The republican led House of Representatives voted yesterday to allow legal marijuana businesses to use banking services. The inability to use banks has been a serious issue for both recreational and medicinal marijuana shops in states that have legalized its use.
This is a major victory for business owners in a major growth industry who, up until now, have had to do business with cash transactions only. This has led to serious concerns about the safety of marijuana workers who must transport the cash.
Not only that, but taxation rules have been penalizing these same businesses for not having bank accounts. Other IRS rules do not allow them to deduct certain business expenses that are necessary to run their businesses.
The federal government has made it clear that they are more than willing to profit from the sale of marijuana through taxation, but they are unwilling to relax restrictions that make running those businesses difficult and cumbersome. With marijuana legalization expanding throughout the states, the federal government has been forced to make a move if they want to keep getting their share of the pie.
"They are operating just in cash, which creates its own potential for crime, robbery, assault and battery," said Representative Ed Perlmutter, D-Colo. "You cannot track the money. There is skimming and tax evasion. So the guidance by the Justice Department and the guidance by the Treasury Department is to bring this out into the open."
In other words, the feds are perfectly happy to allow states to legalize pot as long as they give them a cut. But the federal government seems unlikely to legalize it any time soon. The White House webpage states that they are in favor of keeping it illegal, though President Obama himself has said it is a states’ rights issue and will not interfere.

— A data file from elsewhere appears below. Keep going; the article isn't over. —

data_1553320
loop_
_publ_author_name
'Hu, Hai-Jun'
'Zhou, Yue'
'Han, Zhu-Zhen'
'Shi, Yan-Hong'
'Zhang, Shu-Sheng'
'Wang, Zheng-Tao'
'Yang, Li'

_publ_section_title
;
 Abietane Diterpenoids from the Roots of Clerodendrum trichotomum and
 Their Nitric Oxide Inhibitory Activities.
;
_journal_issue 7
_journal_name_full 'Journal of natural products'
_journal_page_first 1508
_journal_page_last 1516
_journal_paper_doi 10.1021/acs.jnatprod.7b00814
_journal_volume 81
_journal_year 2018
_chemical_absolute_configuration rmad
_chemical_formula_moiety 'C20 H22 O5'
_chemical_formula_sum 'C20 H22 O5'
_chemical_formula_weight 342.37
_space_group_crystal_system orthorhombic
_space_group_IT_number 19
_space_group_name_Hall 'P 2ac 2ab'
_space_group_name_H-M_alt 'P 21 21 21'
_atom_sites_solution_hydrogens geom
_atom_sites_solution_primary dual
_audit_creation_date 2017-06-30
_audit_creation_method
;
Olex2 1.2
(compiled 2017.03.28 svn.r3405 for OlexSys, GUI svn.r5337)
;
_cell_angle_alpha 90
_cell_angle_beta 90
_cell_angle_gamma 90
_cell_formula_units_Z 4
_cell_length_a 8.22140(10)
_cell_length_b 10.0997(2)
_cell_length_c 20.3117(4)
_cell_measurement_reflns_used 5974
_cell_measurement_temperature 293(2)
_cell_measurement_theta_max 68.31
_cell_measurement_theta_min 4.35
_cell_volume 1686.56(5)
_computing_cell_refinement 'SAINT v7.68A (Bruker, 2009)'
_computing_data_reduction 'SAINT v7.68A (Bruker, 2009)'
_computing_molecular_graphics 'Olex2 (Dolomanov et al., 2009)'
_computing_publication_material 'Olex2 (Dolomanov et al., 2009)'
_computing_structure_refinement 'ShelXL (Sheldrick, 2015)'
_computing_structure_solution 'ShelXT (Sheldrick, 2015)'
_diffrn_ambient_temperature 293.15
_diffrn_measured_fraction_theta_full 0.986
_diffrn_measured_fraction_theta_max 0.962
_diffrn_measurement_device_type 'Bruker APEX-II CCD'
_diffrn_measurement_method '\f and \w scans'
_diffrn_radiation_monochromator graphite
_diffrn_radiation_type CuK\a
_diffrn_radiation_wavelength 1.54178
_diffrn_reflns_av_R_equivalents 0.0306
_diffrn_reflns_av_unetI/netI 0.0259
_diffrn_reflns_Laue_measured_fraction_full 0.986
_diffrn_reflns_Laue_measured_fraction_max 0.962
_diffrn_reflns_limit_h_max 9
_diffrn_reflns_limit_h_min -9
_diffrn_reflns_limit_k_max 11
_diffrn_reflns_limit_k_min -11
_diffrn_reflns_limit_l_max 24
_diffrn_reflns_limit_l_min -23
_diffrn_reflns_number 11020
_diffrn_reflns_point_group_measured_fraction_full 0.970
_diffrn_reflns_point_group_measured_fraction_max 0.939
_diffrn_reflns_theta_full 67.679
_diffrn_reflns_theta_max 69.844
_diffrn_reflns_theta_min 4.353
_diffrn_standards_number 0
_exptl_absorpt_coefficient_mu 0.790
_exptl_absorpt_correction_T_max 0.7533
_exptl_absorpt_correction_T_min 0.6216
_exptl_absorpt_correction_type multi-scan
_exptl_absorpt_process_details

Republicans have been historically less pro-pot, which is why this vote is so surprising. The vote was 236-186, with 46 republicans joining in the yes vote, though seven democrats did vote no. Most citizens are very strongly in favor of ending the prohibition of marijuana; some polls have the numbers at nearly three quarters of the population.
The treasury department has already been moving toward allowing the businesses to use banking services anyway, but the vote is still an indication that marijuana is becoming much more accepted, even in the halls of congress.
"Whereas the federal government once stood in the way of marijuana reform at every opportunity, the changing politics of this issue are such that more politicians are now working to accommodate popular state laws so that they can be implemented effectively," said marijuana advocate Tom Angell.